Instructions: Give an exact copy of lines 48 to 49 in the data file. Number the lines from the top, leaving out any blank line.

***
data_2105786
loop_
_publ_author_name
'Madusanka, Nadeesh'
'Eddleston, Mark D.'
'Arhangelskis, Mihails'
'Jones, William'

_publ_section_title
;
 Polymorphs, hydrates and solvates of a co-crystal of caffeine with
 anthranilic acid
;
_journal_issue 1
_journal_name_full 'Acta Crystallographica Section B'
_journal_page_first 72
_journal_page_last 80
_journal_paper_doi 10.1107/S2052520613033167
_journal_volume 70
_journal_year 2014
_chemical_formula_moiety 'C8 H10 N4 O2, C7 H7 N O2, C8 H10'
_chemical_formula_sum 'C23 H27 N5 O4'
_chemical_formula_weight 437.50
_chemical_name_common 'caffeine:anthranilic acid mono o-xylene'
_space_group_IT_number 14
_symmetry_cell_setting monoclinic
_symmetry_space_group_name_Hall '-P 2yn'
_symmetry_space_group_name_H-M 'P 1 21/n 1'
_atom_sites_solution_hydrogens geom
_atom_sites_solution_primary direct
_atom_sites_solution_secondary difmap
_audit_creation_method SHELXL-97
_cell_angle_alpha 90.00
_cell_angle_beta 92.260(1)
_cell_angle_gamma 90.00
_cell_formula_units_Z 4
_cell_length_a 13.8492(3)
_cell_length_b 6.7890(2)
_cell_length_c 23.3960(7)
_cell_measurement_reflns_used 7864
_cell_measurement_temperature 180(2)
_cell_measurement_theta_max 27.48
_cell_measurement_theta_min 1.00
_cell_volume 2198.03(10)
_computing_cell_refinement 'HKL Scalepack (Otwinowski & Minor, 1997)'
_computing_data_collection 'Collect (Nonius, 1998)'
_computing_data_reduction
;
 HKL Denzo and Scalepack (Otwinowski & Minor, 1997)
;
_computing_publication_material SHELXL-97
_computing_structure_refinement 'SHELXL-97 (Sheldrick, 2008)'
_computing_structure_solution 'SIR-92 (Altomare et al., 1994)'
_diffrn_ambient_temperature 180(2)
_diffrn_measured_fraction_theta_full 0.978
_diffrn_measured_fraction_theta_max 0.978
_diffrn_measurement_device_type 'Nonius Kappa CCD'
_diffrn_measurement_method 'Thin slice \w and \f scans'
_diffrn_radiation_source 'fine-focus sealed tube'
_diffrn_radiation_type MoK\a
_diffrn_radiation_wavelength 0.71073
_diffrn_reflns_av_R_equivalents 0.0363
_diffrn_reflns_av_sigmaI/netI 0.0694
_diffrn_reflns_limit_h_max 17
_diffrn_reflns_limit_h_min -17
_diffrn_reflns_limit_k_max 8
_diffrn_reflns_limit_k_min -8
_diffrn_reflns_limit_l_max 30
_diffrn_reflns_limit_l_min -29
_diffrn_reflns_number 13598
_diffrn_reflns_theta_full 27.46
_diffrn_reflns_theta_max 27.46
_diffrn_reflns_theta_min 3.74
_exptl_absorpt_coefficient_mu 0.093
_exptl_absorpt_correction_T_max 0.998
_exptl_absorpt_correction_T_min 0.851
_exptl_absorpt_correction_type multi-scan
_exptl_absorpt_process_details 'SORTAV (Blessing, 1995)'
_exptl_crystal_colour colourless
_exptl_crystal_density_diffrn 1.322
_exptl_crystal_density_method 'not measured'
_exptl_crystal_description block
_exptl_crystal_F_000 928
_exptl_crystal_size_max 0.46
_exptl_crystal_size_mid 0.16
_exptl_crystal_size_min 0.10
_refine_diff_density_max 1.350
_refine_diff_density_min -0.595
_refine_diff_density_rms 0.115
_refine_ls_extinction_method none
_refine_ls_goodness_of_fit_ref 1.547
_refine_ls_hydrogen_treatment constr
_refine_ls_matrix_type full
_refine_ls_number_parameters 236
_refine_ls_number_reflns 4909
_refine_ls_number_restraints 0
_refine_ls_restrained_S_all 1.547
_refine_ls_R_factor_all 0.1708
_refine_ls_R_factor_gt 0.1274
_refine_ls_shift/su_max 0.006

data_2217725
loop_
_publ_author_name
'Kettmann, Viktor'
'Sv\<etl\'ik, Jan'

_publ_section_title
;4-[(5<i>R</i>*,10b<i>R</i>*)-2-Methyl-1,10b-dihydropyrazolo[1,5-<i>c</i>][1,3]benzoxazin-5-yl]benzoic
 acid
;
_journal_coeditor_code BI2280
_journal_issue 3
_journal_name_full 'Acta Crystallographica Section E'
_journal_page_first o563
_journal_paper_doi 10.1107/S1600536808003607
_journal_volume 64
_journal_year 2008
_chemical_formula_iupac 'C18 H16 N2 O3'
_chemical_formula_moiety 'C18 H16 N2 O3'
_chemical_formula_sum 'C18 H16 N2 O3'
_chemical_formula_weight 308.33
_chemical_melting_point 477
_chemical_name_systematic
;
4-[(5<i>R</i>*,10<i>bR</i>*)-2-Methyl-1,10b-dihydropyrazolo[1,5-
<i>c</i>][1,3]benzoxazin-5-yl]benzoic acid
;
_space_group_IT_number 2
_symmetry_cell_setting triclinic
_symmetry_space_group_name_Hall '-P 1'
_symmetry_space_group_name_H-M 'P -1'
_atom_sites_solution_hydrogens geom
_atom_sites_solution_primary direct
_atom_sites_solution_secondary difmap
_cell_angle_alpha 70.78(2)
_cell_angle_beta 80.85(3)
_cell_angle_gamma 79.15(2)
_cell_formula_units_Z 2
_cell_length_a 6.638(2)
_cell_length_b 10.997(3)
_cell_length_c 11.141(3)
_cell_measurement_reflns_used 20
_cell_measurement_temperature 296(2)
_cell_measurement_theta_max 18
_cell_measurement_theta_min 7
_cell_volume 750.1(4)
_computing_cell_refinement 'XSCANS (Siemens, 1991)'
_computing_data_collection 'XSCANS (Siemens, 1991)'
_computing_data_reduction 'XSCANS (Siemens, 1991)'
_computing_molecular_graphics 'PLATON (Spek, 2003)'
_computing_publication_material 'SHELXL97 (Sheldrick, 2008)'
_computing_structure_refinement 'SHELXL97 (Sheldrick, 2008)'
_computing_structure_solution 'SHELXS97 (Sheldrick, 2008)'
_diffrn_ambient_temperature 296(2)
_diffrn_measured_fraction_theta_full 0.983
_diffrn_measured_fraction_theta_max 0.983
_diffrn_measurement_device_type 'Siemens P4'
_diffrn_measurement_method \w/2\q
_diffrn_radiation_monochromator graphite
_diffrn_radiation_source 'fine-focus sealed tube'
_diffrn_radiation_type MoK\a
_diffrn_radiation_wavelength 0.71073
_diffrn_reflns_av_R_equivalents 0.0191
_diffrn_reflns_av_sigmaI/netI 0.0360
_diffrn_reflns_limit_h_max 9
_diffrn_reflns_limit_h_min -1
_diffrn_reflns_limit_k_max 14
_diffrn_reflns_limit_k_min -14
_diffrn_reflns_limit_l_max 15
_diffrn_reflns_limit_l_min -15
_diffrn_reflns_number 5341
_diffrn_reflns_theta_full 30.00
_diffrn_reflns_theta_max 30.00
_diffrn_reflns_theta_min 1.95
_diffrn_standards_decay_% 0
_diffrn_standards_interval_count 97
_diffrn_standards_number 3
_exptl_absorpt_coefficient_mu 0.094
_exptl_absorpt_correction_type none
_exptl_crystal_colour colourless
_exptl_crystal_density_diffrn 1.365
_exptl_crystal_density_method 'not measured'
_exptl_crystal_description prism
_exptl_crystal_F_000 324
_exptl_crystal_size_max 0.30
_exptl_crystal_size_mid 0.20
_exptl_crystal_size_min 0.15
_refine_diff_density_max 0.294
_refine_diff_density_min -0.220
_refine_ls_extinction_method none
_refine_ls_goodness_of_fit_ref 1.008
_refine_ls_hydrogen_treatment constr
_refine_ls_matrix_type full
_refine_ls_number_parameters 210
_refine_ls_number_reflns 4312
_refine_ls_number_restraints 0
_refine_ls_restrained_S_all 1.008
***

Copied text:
 HKL Denzo and Scalepack (Otwinowski & Minor, 1997)
;